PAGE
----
AI: What are some of the future piloted driving technologies that will be launched by your company?

Lang: Time will tell what drivers really want to use and are willing to pay for. In fact, within a short period of time we will see automated parking where the driver will stay outside of the car during parking process. Piloted driving during traffic jams is available on the market already – the next challenge is to run the application without keeping the driver in the loop. Automated or rather semi-automated driving on highways will follow, probably including lane change and other features.

AI: What are some of the innovative safety-related ECU technologies for ADAS applications that have come from the TTTech stable?

Lang: The middleware developed by TTTech allows a simple and easy way to integrate applications to the ECU. It is very scalable. We are talking about a lot of applications running at the same time, even though they may have different safety and criticality levels. Deterministic Ethernet allows very sophisticated and very reliable network solutions at any time.

AI: What do you see the future of piloted driving as?

Lang: As long as piloted driving or driving assistance raise comfort and even can diminish distress, they should have a great future ahead. Automotive Industries then asked Georg Niedrist, Director Products and Projects at TTTech Automotive, to tell us about TTTech’s work with Audi – how closely have the two companies worked in terms of R&D?

Niedrist: Of course it has been a very close cooperation – and is still ongoing. In fact, the system architecture and integration concept of zFAS was a – as I think very convincing – result of intensive discussions with Audi staff members and lots of common brainstorming.

AI: What makes TTTech’s ECUs particularly attractive to automobile designers and manufacturers?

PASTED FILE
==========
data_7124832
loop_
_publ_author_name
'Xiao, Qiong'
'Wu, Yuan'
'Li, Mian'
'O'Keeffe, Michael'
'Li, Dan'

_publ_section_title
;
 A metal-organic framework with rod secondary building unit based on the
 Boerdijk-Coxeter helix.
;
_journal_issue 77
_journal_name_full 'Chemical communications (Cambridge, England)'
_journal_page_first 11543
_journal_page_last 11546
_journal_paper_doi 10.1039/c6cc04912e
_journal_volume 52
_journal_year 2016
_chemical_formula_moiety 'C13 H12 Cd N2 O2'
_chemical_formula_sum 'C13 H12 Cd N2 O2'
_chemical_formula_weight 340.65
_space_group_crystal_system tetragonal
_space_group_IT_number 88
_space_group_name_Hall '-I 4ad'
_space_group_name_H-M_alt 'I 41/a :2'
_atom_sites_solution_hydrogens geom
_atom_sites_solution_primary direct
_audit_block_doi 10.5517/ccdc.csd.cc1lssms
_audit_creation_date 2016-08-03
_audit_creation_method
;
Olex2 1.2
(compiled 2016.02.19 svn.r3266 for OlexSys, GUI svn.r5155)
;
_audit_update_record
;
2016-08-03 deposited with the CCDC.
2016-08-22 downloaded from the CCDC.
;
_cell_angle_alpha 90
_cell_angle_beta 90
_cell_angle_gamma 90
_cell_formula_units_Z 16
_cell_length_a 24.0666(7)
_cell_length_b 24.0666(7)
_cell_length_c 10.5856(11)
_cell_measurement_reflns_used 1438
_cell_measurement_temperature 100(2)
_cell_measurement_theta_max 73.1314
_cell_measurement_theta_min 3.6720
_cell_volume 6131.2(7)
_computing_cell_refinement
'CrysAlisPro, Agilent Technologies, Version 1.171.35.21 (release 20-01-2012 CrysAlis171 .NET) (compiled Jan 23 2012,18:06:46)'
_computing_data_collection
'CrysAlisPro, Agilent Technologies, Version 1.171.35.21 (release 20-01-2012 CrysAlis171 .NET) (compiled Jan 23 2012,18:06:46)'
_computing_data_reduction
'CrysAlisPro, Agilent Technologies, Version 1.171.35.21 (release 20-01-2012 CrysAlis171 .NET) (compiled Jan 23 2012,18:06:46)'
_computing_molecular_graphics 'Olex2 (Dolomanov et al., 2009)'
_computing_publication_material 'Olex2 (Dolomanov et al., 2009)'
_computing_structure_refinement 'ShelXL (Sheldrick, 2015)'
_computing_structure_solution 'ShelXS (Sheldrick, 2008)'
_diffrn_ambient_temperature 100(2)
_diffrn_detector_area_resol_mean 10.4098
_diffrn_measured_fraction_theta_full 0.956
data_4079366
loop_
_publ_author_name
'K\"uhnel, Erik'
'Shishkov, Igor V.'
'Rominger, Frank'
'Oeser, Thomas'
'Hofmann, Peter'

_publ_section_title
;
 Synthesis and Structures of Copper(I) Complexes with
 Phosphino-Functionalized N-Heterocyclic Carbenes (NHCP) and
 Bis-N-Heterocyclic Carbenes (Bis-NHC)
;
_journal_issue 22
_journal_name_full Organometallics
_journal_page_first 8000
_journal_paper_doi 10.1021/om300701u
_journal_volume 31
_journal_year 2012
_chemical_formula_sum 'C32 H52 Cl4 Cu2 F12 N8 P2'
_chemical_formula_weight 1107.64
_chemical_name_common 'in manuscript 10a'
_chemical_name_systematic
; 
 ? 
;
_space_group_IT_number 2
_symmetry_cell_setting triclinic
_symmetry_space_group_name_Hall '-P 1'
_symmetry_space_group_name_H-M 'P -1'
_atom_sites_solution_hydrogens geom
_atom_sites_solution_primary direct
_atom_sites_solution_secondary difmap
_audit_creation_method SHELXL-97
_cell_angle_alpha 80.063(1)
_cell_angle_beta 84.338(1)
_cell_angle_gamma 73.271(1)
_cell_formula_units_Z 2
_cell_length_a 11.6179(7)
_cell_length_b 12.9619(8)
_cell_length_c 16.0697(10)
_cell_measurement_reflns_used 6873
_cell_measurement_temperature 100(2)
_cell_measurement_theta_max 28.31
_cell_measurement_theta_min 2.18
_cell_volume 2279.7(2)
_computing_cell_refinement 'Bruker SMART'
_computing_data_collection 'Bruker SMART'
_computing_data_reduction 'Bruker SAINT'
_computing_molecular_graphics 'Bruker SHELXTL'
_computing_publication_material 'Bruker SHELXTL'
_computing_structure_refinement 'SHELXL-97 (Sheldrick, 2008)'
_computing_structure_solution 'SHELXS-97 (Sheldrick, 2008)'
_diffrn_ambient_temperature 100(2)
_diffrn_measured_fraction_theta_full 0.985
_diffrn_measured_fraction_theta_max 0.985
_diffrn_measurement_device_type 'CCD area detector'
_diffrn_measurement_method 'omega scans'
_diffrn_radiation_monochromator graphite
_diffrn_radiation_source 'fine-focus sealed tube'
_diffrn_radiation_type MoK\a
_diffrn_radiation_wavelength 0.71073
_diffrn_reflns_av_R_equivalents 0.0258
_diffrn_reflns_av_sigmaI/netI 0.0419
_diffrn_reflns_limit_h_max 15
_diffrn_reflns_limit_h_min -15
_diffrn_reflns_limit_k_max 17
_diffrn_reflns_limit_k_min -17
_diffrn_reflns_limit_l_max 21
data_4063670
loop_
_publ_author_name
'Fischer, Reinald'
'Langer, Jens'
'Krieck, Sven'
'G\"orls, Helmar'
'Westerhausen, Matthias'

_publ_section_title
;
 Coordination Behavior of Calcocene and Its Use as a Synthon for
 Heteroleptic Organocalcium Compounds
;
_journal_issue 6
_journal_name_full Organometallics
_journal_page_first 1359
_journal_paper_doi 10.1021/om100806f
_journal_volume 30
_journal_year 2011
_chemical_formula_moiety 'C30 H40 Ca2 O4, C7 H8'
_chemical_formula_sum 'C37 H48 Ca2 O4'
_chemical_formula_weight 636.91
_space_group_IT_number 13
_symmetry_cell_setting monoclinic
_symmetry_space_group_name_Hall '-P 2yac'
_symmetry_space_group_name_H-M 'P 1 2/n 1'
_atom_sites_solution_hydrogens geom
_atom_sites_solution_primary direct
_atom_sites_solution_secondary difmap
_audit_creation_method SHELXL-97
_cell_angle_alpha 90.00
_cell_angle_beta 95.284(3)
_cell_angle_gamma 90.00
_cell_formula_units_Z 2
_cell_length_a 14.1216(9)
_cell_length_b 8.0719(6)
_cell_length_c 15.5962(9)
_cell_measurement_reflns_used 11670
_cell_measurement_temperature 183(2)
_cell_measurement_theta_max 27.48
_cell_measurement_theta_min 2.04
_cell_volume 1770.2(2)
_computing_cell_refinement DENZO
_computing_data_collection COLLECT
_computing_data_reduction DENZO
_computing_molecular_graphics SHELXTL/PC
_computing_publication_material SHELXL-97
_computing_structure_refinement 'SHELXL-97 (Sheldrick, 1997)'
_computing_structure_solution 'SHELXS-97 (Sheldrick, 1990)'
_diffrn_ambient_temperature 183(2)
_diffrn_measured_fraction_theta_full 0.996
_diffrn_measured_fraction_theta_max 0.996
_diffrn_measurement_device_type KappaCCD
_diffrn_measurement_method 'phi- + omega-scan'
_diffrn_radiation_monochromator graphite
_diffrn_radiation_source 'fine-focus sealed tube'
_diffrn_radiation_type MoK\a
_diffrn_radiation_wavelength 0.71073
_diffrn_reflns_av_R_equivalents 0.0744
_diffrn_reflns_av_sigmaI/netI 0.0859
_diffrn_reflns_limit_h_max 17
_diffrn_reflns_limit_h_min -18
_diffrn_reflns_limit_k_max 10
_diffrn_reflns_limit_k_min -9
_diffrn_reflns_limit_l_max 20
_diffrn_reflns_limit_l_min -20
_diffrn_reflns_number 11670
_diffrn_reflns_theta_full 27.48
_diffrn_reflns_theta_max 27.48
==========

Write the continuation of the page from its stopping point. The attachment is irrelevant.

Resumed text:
Niedrist: The keywords here are safety and cost efficiency: Being able to integrate 30 applications on one ECU in a predictable, efficient and safe manner is a huge asset. And there could be even more of them because of the very good scalability. In terms of our general ECUs they are as reliable and safe as can be – one of the major points in automotive industry as well as Aerospace and many other fields.

AI: What role does flexibility play when designing technologies for automotive OEMs?

Niedrist: Of course flexibility is one of the key requirements of automotive manufacturers. Only truly flexible solutions and the understanding of the very special needs of each OEM will keep you in the business.

AI: What will be some of the future challenges for companies like yours when designing/creating new automotive applications – how is the driving experience evolving?

Niedrist: We focus on the safety aspect of future computing platforms. As the need for more processing power increases – not only in the area of driver assistance applications – there is a clear overall trend towards domain ECUs. ECUs will become standard in the automotive industry and host a variety of different functionalities. Our scalable approach guarantees the match with different computing and safety requirements.